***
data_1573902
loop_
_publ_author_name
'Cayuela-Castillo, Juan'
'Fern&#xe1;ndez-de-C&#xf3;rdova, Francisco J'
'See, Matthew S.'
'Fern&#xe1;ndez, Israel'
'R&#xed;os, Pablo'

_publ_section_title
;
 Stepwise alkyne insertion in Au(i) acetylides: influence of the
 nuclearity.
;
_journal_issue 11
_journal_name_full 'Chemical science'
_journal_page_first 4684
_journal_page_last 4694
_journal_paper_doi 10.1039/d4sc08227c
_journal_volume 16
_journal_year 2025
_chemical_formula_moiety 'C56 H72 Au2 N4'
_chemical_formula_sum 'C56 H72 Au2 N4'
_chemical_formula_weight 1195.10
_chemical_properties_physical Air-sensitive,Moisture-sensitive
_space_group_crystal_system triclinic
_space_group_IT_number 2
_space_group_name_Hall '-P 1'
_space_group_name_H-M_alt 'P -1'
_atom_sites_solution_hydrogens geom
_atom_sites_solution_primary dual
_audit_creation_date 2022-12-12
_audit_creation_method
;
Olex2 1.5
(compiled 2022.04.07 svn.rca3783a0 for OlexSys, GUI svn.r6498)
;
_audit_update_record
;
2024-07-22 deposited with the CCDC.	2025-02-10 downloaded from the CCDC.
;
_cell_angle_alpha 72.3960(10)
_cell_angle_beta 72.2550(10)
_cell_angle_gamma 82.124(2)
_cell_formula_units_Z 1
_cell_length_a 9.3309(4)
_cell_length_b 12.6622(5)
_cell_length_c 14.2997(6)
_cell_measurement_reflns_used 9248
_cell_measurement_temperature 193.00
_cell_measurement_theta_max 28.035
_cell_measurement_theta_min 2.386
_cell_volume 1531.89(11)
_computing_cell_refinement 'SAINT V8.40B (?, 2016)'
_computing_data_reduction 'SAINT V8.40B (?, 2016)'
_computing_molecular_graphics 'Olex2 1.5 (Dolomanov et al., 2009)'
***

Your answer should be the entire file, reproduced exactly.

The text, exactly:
data_1573902
loop_
_publ_author_name
'Cayuela-Castillo, Juan'
'Fern&#xe1;ndez-de-C&#xf3;rdova, Francisco J'
'See, Matthew S.'
'Fern&#xe1;ndez, Israel'
'R&#xed;os, Pablo'

_publ_section_title
;
 Stepwise alkyne insertion in Au(i) acetylides: influence of the
 nuclearity.
;
_journal_issue 11
_journal_name_full 'Chemical science'
_journal_page_first 4684
_journal_page_last 4694
_journal_paper_doi 10.1039/d4sc08227c
_journal_volume 16
_journal_year 2025
_chemical_formula_moiety 'C56 H72 Au2 N4'
_chemical_formula_sum 'C56 H72 Au2 N4'
_chemical_formula_weight 1195.10
_chemical_properties_physical Air-sensitive,Moisture-sensitive
_space_group_crystal_system triclinic
_space_group_IT_number 2
_space_group_name_Hall '-P 1'
_space_group_name_H-M_alt 'P -1'
_atom_sites_solution_hydrogens geom
_atom_sites_solution_primary dual
_audit_creation_date 2022-12-12
_audit_creation_method
;
Olex2 1.5
(compiled 2022.04.07 svn.rca3783a0 for OlexSys, GUI svn.r6498)
;
_audit_update_record
;
2024-07-22 deposited with the CCDC.	2025-02-10 downloaded from the CCDC.
;
_cell_angle_alpha 72.3960(10)
_cell_angle_beta 72.2550(10)
_cell_angle_gamma 82.124(2)
_cell_formula_units_Z 1
_cell_length_a 9.3309(4)
_cell_length_b 12.6622(5)
_cell_length_c 14.2997(6)
_cell_measurement_reflns_used 9248
_cell_measurement_temperature 193.00
_cell_measurement_theta_max 28.035
_cell_measurement_theta_min 2.386
_cell_volume 1531.89(11)
_computing_cell_refinement 'SAINT V8.40B (?, 2016)'
_computing_data_reduction 'SAINT V8.40B (?, 2016)'
_computing_molecular_graphics 'Olex2 1.5 (Dolomanov et al., 2009)'